If there's one thing we preach to NYIP students, it's backup, backup, backup! And don't back up your images onto a portable hard drive and leave it sitting right next to your computer where the same fire, flood, or other catastrophe can take out both your computer and your backup. In this article, NYIP Student Advisor Chris Corradino recounts his experience moving his images into cloud storage. At NYIP, we're finishing a new system where all our content is backed up every night onto a 1.5 Terabyte drive that has an identical twin in another facility 1000 miles away. After the local backup is completed, all the data is sent to the twin. Soon, that entire facility will have an added backup solution. The more the better when it comes to backup!
After you've read Chris's article, if you have suggestions or comments for other creative backup solutions for photographers, e-mail us at firstname.lastname@example.org.
Many photographers argue that online cloud storage is simply not necessary. They claim their images are tucked safely away on assorted DVDs and external drives. While this sort of redundant system is sound practice, it only provides one half of the solution. Catastrophes like theft, fire, and flood can erase years of hard work, and bring a business to its knees. By keeping an entire catalog of precious files in one place, you risk spectacular disaster. In order to create a truly secure archive, digital files must be saved to an off-site location.
Online cloud solutions have become much more affordable in recent years. In fact, Mozy.com provides unlimited storage space for just $4.95 a month. The price is the same regardless of how much data you upload. Best of all, Mozy can handle nearly every file type imaginable. This includes RAW images from every camera manufacturer, in addition to DNG, TIFF, JPEG, PSD and more. You'll never have to worry about losing photos, video, audio tracks, or text documents again. Online cloud storage provides photographers with peace of mind.
Mozy has created an uncluttered interface that makes the actual backup process quite simple. It works well with both Mac and Windows operating systems. Start by logging in to your secure account and choosing which files to back up. Users are given the choice to select individual images, or an entire folder. For my workflow, the folder option is the most effective method. Of course, every photographer will have to develop his or her own unique system to best suit the individual's needs.
It can take several hours to back up large amounts of data. The precise upload times are largely dependent on the speed of your internet connection. With a cable modem, five gigabytes took approximately six hours to finish. The process can also slow down your entire computer. For this reason, I find the best time to backup is right before going to sleep. Just be sure to turn your screen saver on, as the computer must be left to run during this process.
The backbone of a good work flow is organization. If your images are scattered haphazardly throughout several drives, archiving will be a tedious process. Thankfully there are several programs designed specifically for photographers looking to maintain an orderly catalog. Adobe Lightroom and Apple Aperture are widely used throughout the industry. While Photoshop's strength is in image editing, these programs really shine in their organizational features. The expression "garbage in, garbage out" certainly holds true with digital photography. If you begin with a well-kept library, it will be much easier to retrieve files when you need them.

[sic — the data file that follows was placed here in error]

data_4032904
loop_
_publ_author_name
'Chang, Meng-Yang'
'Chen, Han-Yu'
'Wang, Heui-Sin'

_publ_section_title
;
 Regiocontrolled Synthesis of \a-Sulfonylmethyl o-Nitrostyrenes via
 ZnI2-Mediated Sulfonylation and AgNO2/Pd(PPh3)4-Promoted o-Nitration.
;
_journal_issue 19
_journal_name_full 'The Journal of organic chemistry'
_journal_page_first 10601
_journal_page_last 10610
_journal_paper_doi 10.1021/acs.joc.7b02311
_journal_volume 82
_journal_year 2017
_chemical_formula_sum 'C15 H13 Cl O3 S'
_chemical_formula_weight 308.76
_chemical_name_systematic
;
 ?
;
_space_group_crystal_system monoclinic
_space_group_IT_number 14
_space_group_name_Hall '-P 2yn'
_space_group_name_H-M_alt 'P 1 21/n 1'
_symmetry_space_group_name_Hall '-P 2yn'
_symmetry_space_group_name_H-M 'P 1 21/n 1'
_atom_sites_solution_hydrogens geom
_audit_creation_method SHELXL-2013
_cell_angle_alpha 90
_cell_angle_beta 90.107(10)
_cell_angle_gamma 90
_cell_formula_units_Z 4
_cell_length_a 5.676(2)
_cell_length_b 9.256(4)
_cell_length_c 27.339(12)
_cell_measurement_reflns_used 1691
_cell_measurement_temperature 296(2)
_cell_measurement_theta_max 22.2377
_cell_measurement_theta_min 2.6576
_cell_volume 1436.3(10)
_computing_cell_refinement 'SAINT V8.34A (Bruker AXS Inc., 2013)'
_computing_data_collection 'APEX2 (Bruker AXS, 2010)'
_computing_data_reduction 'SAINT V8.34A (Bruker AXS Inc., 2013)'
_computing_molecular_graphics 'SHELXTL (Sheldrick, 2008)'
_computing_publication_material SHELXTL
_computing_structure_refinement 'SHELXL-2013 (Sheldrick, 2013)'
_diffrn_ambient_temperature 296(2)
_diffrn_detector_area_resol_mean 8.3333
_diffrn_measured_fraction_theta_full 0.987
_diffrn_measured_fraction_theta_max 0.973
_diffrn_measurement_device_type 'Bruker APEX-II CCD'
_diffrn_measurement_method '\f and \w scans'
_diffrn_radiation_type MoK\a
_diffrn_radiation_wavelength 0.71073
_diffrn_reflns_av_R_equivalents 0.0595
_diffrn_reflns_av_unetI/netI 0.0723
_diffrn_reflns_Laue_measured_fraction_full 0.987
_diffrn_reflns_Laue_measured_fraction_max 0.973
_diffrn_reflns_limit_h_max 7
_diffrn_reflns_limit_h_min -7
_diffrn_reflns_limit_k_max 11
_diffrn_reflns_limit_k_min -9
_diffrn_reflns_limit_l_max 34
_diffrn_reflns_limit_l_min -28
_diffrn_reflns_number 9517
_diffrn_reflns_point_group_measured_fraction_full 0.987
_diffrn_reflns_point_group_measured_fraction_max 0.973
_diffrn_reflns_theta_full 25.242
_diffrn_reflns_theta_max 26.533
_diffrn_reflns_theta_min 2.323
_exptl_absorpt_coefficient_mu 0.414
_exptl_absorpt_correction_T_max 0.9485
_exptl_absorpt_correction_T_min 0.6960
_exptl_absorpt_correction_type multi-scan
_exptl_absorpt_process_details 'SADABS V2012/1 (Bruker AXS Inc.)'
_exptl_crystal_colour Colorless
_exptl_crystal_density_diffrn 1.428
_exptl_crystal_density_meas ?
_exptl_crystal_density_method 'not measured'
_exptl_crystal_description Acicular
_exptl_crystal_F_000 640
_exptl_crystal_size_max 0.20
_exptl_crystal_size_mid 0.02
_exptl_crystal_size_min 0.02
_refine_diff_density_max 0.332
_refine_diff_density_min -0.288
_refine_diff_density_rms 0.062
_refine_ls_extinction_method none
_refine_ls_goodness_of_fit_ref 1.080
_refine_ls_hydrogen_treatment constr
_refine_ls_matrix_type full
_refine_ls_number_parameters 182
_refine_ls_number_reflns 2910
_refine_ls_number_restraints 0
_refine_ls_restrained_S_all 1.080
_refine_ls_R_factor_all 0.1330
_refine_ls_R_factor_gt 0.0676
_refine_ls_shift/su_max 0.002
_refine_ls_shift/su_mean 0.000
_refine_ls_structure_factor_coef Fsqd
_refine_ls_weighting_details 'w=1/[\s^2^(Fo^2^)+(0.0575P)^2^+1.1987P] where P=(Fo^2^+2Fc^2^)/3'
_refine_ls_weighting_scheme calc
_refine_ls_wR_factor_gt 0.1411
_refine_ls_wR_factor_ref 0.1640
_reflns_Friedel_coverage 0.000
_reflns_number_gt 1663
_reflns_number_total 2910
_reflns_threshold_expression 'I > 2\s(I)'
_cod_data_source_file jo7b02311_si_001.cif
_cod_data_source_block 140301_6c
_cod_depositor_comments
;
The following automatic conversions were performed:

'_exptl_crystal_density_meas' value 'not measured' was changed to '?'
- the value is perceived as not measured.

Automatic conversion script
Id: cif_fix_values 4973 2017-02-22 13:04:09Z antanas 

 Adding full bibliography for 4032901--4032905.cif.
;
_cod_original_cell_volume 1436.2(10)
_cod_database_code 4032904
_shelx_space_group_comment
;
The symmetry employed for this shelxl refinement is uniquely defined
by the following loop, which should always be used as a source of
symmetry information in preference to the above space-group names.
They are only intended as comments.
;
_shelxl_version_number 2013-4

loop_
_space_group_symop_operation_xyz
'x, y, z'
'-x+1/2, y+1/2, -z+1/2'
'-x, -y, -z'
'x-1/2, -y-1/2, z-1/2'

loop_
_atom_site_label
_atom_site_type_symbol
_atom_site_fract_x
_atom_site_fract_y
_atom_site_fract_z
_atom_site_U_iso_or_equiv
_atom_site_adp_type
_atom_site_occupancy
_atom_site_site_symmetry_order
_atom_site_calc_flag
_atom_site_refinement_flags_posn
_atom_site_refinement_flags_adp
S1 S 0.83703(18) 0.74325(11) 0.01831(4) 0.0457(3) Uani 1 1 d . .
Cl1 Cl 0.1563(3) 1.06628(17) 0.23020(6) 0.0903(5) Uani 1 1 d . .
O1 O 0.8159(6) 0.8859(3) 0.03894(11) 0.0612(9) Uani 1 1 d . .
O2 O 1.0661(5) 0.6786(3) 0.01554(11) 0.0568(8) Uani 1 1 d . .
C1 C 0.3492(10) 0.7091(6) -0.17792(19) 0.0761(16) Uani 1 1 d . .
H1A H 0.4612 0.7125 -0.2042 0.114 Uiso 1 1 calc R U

To start the image recovery process, select "restore files" from the menu. After you choose which files to extract, you are presented with an option. Do you want to copy the files directly to your computer, or order a DVD? The web restore is free, but a DVD is accompanied by an additional set up charge of $30, plus fifty cents per gigabyte. and $40 for next day shipping. Although the DVD restore is expensive, it's recommended for users trying to restore large amounts of data as a web restore could take several days to complete.
There are alternatives to Mozy. While we have not tested all of them, here is a brief overview of some that might interest photographers. Carbonite offers unlimited storage for $54.95 a year. This actually works out to be less than five dollars a month. Amazon S3 offers tiered pricing based on usage. They charge for transferring data both in and out of their servers. To see how they structure their fees, check this link. Swiss Picture Bank differs from the competition in that they do not charge an annual fee. Instead, users pay a one-time fee for storage capacity of 1GB to 100GB.
For those who still feel online backup is not worth the effort, I recommend using a simple alternative. Create a "greatest hits" folder comprised of your favorite RAW images. Copy these files to a flash drive and store it at work, or another area away from your home. You can pick up four or eight gigabyte drives for less than fifty dollars. While this is not necessarily a high-tech solution, it does provide you with an extra level of protection.
I like to think of cloud storage as a 401k plan for photographers. It's not a fool-proof system, but it could be a very wise — and affordable — investment towards the future. Mozy's terms of service state "Mozy, Inc. cannot guarantee complete security". While this statement does not necessarily inspire confidence, they claim their "servers are located in several world-class data centers across the globe. Each data center adheres to the highest standards of security for optimal data protection". Basically this means that despite Mozy's best efforts, there is a chance for data to get hacked, or lost. Personally, I'm hopeful that I will be able to reproduce and share my images over the long term. How do you plan to preserve your photos in the digital realm?